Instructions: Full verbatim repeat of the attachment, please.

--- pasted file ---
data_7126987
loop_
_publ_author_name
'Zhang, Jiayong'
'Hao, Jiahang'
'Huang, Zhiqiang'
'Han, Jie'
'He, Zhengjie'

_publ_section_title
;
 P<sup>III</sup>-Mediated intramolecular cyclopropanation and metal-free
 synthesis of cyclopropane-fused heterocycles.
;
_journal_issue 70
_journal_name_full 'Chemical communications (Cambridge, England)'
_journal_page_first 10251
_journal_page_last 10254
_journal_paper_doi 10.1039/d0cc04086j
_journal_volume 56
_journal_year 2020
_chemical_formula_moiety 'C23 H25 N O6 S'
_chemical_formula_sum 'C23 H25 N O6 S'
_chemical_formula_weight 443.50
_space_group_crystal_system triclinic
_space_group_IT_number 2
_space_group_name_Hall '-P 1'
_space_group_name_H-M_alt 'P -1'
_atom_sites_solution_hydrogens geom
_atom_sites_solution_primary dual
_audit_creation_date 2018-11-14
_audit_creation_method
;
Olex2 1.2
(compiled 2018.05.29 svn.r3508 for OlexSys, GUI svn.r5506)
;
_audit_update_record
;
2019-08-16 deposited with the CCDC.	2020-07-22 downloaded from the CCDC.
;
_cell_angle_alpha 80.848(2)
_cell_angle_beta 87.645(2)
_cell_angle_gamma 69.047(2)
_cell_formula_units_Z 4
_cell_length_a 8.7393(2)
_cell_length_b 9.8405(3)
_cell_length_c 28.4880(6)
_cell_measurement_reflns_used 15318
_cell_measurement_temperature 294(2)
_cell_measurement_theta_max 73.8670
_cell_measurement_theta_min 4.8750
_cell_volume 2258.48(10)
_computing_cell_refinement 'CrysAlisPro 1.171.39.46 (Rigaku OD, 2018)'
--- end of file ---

data_7126987
loop_
_publ_author_name
'Zhang, Jiayong'
'Hao, Jiahang'
'Huang, Zhiqiang'
'Han, Jie'
'He, Zhengjie'

_publ_section_title
;
 P<sup>III</sup>-Mediated intramolecular cyclopropanation and metal-free
 synthesis of cyclopropane-fused heterocycles.
;
_journal_issue 70
_journal_name_full 'Chemical communications (Cambridge, England)'
_journal_page_first 10251
_journal_page_last 10254
_journal_paper_doi 10.1039/d0cc04086j
_journal_volume 56
_journal_year 2020
_chemical_formula_moiety 'C23 H25 N O6 S'
_chemical_formula_sum 'C23 H25 N O6 S'
_chemical_formula_weight 443.50
_space_group_crystal_system triclinic
_space_group_IT_number 2
_space_group_name_Hall '-P 1'
_space_group_name_H-M_alt 'P -1'
_atom_sites_solution_hydrogens geom
_atom_sites_solution_primary dual
_audit_creation_date 2018-11-14
_audit_creation_method
;
Olex2 1.2
(compiled 2018.05.29 svn.r3508 for OlexSys, GUI svn.r5506)
;
_audit_update_record
;
2019-08-16 deposited with the CCDC.	2020-07-22 downloaded from the CCDC.
;
_cell_angle_alpha 80.848(2)
_cell_angle_beta 87.645(2)
_cell_angle_gamma 69.047(2)
_cell_formula_units_Z 4
_cell_length_a 8.7393(2)
_cell_length_b 9.8405(3)
_cell_length_c 28.4880(6)
_cell_measurement_reflns_used 15318
_cell_measurement_temperature 294(2)
_cell_measurement_theta_max 73.8670
_cell_measurement_theta_min 4.8750
_cell_volume 2258.48(10)
_computing_cell_refinement 'CrysAlisPro 1.171.39.46 (Rigaku OD, 2018)'